Cal Shakes’ ‘Winter’s Tale’ springs to life in second half

Versatile cast boasts music, dance and comedy skills

If you’re thinking that the most memorable scene in Shakespeare’s “The Winter’s Tale”— categorized variously, over time, as a comedy or a late romance — is the very last one, in which a memorial statue of the presumably deceased Queen Hermione comes to life, that’s not exactly true for California Shakespeare Theater’s version; at least not in the way you imagine.

As adapted by Cal Shakes’ ever-inventive artistic director Eric Ting, along with dramaturg Philippa Kelly, and directed by Ting, the play’s somber and dramatic first part is separated from its comical and ultimately pensive second part by an intermission.

In fact, the second half — cheerfully labeled by a sign that reads “A New Play”—is so clever, such fun, that it makes the first half, which in this production tends toward the stiff and bland, seem downright dull by comparison.

In the first part, King Leontes of Sicily (Craig Marker) becomes increasingly convinced, based on virtually nothing, that the pregnant Hermione (a delightfully merry Safiya Fredericks) has been having an affair with his houseguest and lifelong best friend, Polixenes (dane troy), king of Bohemia. But unlike the jealous Othello, Leontes’ rage — at least in this rendition — doesn’t seem to smolder and grow; his anger is just there, with Leontes pacing around the bare circular set (Tanya Orellana, scenic designer), his courtiers nervously at his heels, other cast members quietly watching the action from the periphery.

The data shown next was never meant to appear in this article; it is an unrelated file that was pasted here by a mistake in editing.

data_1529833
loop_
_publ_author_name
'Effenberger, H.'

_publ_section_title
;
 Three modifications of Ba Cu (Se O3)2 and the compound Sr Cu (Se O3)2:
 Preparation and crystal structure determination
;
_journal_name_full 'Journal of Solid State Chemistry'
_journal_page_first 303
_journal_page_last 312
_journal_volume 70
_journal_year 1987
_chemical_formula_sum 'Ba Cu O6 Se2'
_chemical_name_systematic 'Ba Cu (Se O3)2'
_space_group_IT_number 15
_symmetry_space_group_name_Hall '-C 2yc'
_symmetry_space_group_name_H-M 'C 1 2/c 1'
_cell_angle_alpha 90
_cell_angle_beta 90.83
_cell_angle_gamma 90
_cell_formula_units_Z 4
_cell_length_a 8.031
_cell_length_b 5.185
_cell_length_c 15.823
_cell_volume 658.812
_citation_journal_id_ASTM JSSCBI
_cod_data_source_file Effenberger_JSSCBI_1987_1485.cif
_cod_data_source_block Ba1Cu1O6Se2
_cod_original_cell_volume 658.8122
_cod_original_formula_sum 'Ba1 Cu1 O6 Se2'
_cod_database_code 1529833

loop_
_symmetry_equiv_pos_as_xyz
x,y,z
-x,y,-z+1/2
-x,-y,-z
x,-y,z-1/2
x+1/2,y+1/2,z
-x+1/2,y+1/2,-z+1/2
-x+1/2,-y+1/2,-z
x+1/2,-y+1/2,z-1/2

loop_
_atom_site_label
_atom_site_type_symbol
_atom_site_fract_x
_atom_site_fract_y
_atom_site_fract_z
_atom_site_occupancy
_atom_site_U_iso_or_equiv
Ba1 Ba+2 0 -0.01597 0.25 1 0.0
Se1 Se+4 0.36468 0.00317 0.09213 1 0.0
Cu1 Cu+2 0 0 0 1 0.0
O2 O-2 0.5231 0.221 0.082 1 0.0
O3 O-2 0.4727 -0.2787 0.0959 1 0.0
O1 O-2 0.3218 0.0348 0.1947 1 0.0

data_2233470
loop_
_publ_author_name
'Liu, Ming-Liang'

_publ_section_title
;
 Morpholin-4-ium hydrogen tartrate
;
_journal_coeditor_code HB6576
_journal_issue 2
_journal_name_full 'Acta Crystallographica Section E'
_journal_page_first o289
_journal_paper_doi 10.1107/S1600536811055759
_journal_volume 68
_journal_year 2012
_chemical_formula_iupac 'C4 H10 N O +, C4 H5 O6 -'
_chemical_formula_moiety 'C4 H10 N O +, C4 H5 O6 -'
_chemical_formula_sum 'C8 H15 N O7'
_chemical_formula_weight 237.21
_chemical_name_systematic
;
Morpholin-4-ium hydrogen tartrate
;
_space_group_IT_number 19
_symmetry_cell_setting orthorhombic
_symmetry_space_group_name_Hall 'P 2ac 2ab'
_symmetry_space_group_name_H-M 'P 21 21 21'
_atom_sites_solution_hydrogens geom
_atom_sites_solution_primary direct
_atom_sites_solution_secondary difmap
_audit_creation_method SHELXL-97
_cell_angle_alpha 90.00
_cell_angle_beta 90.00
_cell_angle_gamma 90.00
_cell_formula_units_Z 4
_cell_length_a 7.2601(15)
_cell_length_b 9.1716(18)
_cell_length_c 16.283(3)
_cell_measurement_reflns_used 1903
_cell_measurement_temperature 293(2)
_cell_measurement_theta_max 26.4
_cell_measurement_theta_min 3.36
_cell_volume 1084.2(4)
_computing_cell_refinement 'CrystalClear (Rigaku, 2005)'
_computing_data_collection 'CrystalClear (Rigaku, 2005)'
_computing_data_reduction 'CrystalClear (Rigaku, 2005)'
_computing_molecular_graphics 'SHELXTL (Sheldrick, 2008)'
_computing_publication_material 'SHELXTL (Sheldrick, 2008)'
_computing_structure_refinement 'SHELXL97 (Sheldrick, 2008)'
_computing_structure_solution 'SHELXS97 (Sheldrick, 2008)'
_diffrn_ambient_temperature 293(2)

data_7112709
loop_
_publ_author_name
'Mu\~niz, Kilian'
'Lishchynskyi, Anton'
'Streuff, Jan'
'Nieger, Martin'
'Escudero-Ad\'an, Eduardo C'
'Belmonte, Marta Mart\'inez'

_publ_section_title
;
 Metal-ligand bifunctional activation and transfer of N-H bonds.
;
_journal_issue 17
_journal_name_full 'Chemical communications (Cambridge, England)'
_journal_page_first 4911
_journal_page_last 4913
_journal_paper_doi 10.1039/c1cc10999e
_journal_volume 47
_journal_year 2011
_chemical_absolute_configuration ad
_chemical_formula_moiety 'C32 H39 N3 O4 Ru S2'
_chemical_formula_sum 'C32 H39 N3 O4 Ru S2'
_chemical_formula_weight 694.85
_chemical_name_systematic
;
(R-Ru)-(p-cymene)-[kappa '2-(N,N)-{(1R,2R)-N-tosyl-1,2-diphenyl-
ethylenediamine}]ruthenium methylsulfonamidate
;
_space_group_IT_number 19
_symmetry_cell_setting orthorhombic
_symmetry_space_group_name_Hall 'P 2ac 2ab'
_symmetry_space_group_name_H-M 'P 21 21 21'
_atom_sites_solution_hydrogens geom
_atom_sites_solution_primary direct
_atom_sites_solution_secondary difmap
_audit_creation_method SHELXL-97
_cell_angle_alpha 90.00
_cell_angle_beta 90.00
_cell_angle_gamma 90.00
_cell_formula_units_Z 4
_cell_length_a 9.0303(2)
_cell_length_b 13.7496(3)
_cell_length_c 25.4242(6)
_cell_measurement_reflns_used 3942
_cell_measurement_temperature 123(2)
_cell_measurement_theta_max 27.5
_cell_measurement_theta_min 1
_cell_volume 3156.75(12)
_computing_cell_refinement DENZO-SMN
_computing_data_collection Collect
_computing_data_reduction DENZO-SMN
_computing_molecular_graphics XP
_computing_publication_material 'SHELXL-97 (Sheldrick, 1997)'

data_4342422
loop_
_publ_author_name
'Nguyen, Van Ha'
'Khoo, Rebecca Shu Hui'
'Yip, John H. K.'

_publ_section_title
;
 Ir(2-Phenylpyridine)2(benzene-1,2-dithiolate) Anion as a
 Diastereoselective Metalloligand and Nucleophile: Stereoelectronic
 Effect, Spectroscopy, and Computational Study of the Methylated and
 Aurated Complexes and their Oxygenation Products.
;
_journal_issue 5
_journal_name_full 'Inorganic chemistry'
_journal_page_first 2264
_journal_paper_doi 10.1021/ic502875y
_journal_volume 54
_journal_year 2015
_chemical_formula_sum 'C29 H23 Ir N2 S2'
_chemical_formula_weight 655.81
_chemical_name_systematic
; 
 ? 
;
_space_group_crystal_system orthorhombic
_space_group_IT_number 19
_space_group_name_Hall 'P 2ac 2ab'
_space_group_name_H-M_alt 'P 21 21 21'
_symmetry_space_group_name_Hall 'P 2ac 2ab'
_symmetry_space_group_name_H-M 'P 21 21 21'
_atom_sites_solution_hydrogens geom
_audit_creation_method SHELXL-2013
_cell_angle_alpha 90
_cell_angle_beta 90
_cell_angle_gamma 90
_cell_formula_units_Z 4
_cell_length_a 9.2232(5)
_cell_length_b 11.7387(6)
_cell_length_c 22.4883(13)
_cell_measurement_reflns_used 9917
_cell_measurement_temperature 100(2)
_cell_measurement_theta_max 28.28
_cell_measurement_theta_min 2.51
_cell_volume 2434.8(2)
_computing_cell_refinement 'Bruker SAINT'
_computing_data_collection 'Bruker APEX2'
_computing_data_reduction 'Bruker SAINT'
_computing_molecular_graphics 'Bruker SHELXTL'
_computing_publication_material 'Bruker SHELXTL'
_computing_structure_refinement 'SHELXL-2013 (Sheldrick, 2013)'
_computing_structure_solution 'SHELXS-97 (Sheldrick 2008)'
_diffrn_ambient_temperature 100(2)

It isn’t until Hermione’s been shunted off to prison (as her grief-stricken young son, played by Sharon Shao, dies) and given birth to a baby girl, that things really heat up, because that’s when Hermione’s tough and sympathetic friend Paulina arrives with the new baby to plead with Leontes for Hermione’s, and the baby’s, life. As Paulina, the wonderful Cathleen Riddley is, here, a force of nature; on opening night, she was cheered on by the audience.

Still, when the second half begins, it’s a relief when a colorfully festooned moveable mini-stage is rolled onto the round platform, and the actors — now playing the clownish citizens of Bohemia—appear in an assortment of zany outfits (costumes by Ulises Alcala).

In this long scene of revelry in Polixenes’ Bohemia, set 16 years after the events of the first half (as explained, oddly enough, by a narrator named Time), Polixenes’ son (troy again, hilariously grandiose) and Leontes’ banished-since-birth daughter, Perdita (the shape-shifting Shao), are in love.

Here, Cal Shakes’ cast of nine impressively versatile actors, their roles all mixed and matched, get to show off their considerable musical and dancerly skills, everything from sea chanties to “Cotton-Eyed Joe” to a crooned “Only You,” with the invaluable comic and musical genius Phil Wong at the top of his game.

Somehow this descent into silliness makes that final strange scene, in which the repentant Leontes gets a second chance at happiness, more affecting than you’d think.

REVIEW

The Winter’s Tale

Presented by California Shakespeare Theater

Where: Bruns Memorial Amphitheater, 100 California Shakespeare Theater Way, Orinda

When: 7:30 p.m. most Wednesdays-Saturdays; 4 p.m. Sundays; closes Oct. 2

Tickets: $35 to $65

Contact: calshakes.org

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